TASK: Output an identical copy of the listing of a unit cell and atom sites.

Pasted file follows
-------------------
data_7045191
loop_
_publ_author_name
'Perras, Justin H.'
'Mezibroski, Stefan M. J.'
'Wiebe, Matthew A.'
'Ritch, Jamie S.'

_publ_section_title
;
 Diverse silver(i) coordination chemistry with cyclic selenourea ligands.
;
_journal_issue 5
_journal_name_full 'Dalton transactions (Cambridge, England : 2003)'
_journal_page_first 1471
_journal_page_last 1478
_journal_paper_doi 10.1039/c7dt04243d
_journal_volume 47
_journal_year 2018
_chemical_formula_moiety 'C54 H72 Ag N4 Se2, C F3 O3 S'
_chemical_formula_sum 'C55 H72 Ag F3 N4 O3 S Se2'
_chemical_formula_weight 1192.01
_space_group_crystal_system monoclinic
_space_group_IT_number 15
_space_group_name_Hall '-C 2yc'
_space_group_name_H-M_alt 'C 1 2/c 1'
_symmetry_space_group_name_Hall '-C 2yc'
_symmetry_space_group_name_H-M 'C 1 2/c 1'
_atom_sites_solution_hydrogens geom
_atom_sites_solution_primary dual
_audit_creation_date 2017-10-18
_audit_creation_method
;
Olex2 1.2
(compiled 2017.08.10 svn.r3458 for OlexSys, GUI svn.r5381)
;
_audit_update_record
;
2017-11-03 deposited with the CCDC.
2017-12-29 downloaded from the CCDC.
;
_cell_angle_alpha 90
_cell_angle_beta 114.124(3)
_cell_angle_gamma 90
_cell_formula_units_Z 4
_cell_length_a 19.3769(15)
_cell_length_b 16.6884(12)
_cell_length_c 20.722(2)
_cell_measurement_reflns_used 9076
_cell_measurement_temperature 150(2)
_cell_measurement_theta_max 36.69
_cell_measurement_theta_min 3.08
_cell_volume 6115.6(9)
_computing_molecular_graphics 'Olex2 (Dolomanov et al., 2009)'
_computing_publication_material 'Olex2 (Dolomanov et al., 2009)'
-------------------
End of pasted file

data_7045191
loop_
_publ_author_name
'Perras, Justin H.'
'Mezibroski, Stefan M. J.'
'Wiebe, Matthew A.'
'Ritch, Jamie S.'

_publ_section_title
;
 Diverse silver(i) coordination chemistry with cyclic selenourea ligands.
;
_journal_issue 5
_journal_name_full 'Dalton transactions (Cambridge, England : 2003)'
_journal_page_first 1471
_journal_page_last 1478
_journal_paper_doi 10.1039/c7dt04243d
_journal_volume 47
_journal_year 2018
_chemical_formula_moiety 'C54 H72 Ag N4 Se2, C F3 O3 S'
_chemical_formula_sum 'C55 H72 Ag F3 N4 O3 S Se2'
_chemical_formula_weight 1192.01
_space_group_crystal_system monoclinic
_space_group_IT_number 15
_space_group_name_Hall '-C 2yc'
_space_group_name_H-M_alt 'C 1 2/c 1'
_symmetry_space_group_name_Hall '-C 2yc'
_symmetry_space_group_name_H-M 'C 1 2/c 1'
_atom_sites_solution_hydrogens geom
_atom_sites_solution_primary dual
_audit_creation_date 2017-10-18
_audit_creation_method
;
Olex2 1.2
(compiled 2017.08.10 svn.r3458 for OlexSys, GUI svn.r5381)
;
_audit_update_record
;
2017-11-03 deposited with the CCDC.
2017-12-29 downloaded from the CCDC.
;
_cell_angle_alpha 90
_cell_angle_beta 114.124(3)
_cell_angle_gamma 90
_cell_formula_units_Z 4
_cell_length_a 19.3769(15)
_cell_length_b 16.6884(12)
_cell_length_c 20.722(2)
_cell_measurement_reflns_used 9076
_cell_measurement_temperature 150(2)
_cell_measurement_theta_max 36.69
_cell_measurement_theta_min 3.08
_cell_volume 6115.6(9)
_computing_molecular_graphics 'Olex2 (Dolomanov et al., 2009)'
_computing_publication_material 'Olex2 (Dolomanov et al., 2009)'